model railway track detailing

Woody Bay in 009 by Bob Barnard

Only too often, good models are spoiled by poor track detailing. If you are modelling a track layout that was operated from a signal box, you will need to fit dummy point rodding and signal cables. All the bits are available from Model Signal Engineering. Those who model modern image will need to be installing maybe, point motors, concrete cable channels and lineside boxes. Some of these may have to be fitted prior to ballasting.

The track can now be painted in 'mucky track colour' I mix this up from Tamiya acrylic paint and whack it on with an air brush. I wipe the paint off the rail heads with paper towels before it dries.

If this baseboard has station platforms or loading bays or anything else close up to the track, now is the time to fit it. For heaven's sake make sure that your rolling stock does not foul anything.


Like it or loath it, ballasting your track will transform the look of your layout in a heartbeat. The stuff comes in all sorts of colours and hopefully, you will have a fair idea of what is right on your railway. Some railways were to say the least, somewhat devoid of the commodity such as the Tal-y-llyn railway before preservation. Some lines were ballasted using ash,  others had tracks almost buried in sand while others were quite overgrown.


Some ballast which claims to be for a certain scale can be well oversize. Take care not to make this mistake. You can use very fine sifted sand if this is nearer to prototype or even sifted coal ash or ground coal! Do not forget that sections of track may be recently re-ballasted so the colour and cleanliness will vary. The ballast directly under and shouldering the track may well be of a newer and higher quality than the surrounds, such as is shown in the photo below.

Having chosen your ballasts, you can start to sprinkle it on the track. Very carefully with a small soft brush, remove grains from the tops of sleepers (unless you wish them to be covered) and take care that ballast is not interfering with your point blades. Once you are satisfied, lightly spray the track with an atomiser using water with a dash of washing up liquid. The will pre-wet the ballast and make life a lot easier. You can now introduce the glue. This should be PVA diluted 50% and again mixed with a few drops of washing up liquid. This is carefully dropped onto the track using a large dropper or squeezey. The glue will migrate and bind the whole lot together. If anything gets slightly misplaced when adding glue, you can move it back into place with a damp brush or finger. You must now walk away from the whole affair for 24 hours.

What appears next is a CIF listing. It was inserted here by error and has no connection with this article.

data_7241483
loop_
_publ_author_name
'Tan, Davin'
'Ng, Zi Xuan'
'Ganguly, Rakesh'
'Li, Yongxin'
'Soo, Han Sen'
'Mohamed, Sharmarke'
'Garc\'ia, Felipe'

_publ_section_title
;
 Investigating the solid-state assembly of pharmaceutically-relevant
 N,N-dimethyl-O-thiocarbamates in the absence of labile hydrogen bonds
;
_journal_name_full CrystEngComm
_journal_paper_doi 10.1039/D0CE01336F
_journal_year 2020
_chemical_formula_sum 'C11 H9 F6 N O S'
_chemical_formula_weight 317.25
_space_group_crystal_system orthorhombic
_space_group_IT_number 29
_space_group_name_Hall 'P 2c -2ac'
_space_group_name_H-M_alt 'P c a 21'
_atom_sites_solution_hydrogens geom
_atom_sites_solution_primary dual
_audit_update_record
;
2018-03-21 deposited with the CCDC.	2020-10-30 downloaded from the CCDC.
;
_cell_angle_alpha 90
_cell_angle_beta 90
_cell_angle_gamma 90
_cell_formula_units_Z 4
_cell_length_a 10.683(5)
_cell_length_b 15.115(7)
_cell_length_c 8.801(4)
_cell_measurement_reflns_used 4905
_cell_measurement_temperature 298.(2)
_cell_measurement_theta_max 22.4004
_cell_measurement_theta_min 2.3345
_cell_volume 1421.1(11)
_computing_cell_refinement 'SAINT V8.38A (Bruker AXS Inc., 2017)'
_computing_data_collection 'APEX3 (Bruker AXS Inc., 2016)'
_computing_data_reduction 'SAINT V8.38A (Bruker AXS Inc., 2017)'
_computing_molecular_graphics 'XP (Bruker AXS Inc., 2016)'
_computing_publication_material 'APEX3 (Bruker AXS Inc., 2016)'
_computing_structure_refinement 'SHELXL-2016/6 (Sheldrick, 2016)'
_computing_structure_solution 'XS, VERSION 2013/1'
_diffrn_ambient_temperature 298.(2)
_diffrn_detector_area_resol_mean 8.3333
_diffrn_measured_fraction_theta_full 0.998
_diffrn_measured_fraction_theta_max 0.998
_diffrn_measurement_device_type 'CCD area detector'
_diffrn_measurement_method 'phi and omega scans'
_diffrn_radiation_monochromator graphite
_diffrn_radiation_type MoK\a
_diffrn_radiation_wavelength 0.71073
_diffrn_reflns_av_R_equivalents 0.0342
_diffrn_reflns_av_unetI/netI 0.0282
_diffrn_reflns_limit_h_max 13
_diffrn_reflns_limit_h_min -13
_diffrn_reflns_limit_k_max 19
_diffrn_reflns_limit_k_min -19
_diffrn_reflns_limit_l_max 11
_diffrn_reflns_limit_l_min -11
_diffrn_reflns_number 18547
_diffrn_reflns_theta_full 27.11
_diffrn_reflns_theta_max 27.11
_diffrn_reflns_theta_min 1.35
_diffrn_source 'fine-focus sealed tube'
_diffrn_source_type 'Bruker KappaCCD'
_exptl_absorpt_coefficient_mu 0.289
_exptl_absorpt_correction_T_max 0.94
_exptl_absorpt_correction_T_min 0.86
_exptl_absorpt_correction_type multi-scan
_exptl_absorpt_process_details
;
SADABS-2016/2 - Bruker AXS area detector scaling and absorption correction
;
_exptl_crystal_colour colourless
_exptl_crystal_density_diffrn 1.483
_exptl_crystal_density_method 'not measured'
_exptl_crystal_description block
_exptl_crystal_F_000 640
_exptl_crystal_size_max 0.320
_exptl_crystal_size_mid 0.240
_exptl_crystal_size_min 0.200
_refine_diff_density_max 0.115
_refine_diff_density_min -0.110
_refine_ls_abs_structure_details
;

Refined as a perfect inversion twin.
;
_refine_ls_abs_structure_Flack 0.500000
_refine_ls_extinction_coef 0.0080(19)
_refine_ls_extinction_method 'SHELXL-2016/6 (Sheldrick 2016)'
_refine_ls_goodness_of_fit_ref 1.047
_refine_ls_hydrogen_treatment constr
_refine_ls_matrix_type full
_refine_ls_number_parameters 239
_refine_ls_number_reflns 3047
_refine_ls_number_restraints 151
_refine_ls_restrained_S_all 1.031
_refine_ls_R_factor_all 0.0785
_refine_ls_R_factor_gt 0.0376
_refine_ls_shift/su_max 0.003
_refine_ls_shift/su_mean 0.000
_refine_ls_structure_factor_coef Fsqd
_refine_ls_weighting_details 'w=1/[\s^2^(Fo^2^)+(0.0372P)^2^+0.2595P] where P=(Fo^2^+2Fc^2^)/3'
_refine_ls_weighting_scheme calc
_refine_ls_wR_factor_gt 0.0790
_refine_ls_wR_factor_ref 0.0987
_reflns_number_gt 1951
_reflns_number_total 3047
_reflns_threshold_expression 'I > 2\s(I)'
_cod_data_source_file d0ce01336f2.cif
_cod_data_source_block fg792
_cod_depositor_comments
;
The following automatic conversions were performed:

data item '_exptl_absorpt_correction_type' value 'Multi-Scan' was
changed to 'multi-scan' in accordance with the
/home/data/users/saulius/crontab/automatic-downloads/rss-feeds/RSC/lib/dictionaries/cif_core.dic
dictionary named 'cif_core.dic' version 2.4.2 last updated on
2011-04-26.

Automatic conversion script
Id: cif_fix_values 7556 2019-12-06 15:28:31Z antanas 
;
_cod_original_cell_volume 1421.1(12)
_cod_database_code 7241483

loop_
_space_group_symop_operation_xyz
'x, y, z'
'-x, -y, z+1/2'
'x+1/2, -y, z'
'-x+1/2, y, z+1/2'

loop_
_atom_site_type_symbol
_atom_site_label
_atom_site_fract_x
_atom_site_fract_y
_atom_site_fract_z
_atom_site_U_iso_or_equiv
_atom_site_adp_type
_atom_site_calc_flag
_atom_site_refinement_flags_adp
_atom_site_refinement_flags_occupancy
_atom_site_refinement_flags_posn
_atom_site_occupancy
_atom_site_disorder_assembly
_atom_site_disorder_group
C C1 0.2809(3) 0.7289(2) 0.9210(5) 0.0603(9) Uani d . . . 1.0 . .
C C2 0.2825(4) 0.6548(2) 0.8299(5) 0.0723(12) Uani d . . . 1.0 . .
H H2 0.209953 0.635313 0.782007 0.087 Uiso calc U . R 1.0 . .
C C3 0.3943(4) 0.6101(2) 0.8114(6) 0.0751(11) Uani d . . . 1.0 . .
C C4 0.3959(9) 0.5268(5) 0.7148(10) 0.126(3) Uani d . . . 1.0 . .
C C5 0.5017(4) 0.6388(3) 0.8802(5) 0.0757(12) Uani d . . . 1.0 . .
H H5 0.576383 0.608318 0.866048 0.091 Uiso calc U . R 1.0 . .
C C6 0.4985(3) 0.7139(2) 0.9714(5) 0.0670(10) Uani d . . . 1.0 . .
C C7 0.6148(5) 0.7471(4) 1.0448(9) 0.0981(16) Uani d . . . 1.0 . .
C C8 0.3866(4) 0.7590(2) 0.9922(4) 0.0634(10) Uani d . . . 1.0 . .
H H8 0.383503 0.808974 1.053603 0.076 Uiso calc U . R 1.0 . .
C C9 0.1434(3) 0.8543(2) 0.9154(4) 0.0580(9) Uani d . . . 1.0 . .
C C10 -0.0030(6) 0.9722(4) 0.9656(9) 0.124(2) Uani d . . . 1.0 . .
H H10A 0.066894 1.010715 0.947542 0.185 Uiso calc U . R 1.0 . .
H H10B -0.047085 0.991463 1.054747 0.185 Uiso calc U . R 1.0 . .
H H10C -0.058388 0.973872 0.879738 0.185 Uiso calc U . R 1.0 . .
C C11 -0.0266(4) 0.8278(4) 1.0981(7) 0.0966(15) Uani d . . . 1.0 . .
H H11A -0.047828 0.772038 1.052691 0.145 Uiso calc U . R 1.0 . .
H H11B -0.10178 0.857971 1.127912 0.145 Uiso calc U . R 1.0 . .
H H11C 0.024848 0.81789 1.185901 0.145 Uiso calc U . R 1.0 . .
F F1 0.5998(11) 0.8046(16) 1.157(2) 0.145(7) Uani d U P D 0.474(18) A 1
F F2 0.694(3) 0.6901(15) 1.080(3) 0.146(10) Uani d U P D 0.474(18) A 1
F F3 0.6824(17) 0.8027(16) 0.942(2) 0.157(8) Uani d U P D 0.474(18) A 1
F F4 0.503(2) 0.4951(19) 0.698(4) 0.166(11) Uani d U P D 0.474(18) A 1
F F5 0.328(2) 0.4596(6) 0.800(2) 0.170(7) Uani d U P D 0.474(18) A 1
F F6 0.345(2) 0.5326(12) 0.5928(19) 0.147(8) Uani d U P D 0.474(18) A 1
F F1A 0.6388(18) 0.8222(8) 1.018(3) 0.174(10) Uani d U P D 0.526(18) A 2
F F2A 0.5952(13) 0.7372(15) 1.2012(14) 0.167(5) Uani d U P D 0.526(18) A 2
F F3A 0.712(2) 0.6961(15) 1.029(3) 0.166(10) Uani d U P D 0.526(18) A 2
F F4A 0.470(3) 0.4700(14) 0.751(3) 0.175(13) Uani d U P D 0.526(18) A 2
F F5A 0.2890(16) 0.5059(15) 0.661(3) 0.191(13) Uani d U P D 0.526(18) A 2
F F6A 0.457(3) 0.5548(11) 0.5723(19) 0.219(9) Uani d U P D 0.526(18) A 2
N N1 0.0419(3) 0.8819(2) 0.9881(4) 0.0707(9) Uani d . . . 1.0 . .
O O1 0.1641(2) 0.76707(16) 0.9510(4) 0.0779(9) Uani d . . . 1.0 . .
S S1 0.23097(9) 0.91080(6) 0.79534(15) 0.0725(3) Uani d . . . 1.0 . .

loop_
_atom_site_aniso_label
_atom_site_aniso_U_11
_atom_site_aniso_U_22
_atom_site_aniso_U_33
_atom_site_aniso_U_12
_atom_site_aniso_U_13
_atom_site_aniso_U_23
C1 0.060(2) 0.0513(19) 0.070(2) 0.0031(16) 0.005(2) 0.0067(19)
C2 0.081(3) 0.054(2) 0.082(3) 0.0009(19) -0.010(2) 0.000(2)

Next day, you can carefully remove any errant grains with a dental pick and check that the point blades still work freely. (at times you will have to really work to clear them) During the steam era, ballast quickly became tainted with oil and sometimes ash. Engine sheds were famous for this. You can adjust the ballast colours with paint washes.

the engine shed yard at County Gate

You can now add vegetation where appropriate, in such places as alongside the platform and even on the track itself provided that it will remain clear of wheels and gears.

You can now add point rodding, signal cables and all the associated cranks and pulleys, dummy point levers, crossings and any other appropriate detail you require Make sure that such parts are correctly painted.

With any luck, you are now beginning to have track that looks rather good. All you have to do now is to clean off the rail tops with a track rubber and scrape the paint off the inside of the rail heads with a scalpel. This is important as this area plays a big role in current collection.

Now check that all your point motors work and test the track with trains all over again. Almost certainly you will have to pick out bits of ballast which foul wheel flanges causing stock to jump. With some time and trouble you will now have realistic and good running track.


If only one or two vehicles derail, it is almost certainly due to the back to back settings of the wheels being incorrect. Mess with track as a last resort and at your peril.